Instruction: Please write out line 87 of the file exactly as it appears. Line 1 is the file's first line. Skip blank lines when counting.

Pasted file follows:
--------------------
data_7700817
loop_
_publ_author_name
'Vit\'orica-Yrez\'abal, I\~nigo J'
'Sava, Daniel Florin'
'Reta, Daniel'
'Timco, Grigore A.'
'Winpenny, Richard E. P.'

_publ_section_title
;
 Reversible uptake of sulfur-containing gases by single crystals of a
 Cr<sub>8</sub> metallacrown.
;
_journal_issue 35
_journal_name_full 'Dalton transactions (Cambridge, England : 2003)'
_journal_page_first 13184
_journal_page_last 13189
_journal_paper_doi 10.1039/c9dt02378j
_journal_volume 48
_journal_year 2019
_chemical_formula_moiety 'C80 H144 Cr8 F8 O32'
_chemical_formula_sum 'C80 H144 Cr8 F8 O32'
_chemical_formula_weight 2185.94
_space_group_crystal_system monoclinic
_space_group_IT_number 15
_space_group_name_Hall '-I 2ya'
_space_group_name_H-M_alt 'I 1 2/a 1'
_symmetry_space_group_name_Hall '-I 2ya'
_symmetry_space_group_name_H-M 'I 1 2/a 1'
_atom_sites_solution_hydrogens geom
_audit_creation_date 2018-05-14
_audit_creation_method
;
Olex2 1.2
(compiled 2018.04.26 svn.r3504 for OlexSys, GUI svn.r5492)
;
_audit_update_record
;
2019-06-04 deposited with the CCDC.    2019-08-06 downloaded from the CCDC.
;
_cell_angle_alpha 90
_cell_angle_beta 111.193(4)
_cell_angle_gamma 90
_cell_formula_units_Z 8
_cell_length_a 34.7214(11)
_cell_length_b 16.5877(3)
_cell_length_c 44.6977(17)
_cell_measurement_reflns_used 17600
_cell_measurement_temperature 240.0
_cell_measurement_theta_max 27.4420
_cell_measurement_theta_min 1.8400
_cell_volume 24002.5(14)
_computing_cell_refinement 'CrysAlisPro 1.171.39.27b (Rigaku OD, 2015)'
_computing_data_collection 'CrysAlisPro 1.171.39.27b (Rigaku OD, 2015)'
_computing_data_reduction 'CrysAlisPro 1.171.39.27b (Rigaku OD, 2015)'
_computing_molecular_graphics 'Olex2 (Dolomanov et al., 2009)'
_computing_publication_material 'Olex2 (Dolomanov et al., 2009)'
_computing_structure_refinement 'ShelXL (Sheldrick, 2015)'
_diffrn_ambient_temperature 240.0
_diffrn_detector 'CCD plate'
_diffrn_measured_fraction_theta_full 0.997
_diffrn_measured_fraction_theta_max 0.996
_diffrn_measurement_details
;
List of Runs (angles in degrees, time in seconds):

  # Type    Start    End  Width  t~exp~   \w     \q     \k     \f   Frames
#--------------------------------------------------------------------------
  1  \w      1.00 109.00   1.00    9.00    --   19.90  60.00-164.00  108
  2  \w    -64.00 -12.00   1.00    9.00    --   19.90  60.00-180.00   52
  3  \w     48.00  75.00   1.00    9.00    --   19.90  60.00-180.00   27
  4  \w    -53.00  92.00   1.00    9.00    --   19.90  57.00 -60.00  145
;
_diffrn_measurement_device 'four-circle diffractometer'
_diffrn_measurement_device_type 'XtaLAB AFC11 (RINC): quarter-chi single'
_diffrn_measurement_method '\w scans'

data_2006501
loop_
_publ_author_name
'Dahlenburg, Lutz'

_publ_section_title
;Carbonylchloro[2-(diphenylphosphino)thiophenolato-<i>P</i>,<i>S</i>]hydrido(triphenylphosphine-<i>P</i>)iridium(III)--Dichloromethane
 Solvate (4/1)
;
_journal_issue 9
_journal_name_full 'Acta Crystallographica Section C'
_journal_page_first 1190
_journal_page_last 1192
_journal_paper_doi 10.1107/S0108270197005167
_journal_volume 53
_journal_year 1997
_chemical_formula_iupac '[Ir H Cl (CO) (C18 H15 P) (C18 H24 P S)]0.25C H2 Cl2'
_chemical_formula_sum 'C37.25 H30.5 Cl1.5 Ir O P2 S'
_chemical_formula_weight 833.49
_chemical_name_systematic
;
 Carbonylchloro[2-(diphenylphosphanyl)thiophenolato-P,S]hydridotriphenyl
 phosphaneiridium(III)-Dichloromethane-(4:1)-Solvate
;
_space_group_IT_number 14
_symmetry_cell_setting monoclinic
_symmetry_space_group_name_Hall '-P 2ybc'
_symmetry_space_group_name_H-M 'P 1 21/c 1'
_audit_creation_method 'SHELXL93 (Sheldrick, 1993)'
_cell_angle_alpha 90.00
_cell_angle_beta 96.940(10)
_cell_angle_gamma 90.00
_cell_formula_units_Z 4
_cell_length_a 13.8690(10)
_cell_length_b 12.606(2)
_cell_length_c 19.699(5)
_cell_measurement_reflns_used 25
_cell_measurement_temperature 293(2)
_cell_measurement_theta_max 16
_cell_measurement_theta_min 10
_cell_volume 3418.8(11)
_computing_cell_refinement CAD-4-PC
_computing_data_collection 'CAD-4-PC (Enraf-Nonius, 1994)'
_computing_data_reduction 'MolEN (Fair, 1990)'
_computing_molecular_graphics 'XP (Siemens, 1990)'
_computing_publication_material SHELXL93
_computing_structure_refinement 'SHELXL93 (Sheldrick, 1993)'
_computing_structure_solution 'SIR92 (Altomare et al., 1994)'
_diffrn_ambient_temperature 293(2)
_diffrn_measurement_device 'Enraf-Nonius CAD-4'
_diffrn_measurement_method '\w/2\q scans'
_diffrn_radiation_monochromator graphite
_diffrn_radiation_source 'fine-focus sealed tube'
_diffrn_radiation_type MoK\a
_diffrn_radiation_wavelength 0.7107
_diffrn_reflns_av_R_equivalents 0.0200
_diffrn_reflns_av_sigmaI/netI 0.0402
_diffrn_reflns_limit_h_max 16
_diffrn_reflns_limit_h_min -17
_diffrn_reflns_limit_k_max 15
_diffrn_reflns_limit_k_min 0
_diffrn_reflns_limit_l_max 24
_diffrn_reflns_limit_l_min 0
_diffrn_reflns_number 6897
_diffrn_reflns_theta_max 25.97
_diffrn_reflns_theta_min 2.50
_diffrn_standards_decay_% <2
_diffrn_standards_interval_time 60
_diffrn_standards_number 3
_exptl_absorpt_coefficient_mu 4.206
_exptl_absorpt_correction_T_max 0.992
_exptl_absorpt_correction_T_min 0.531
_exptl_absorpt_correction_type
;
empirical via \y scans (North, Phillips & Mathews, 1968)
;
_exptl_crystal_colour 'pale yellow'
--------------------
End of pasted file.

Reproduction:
_journal_page_last 1192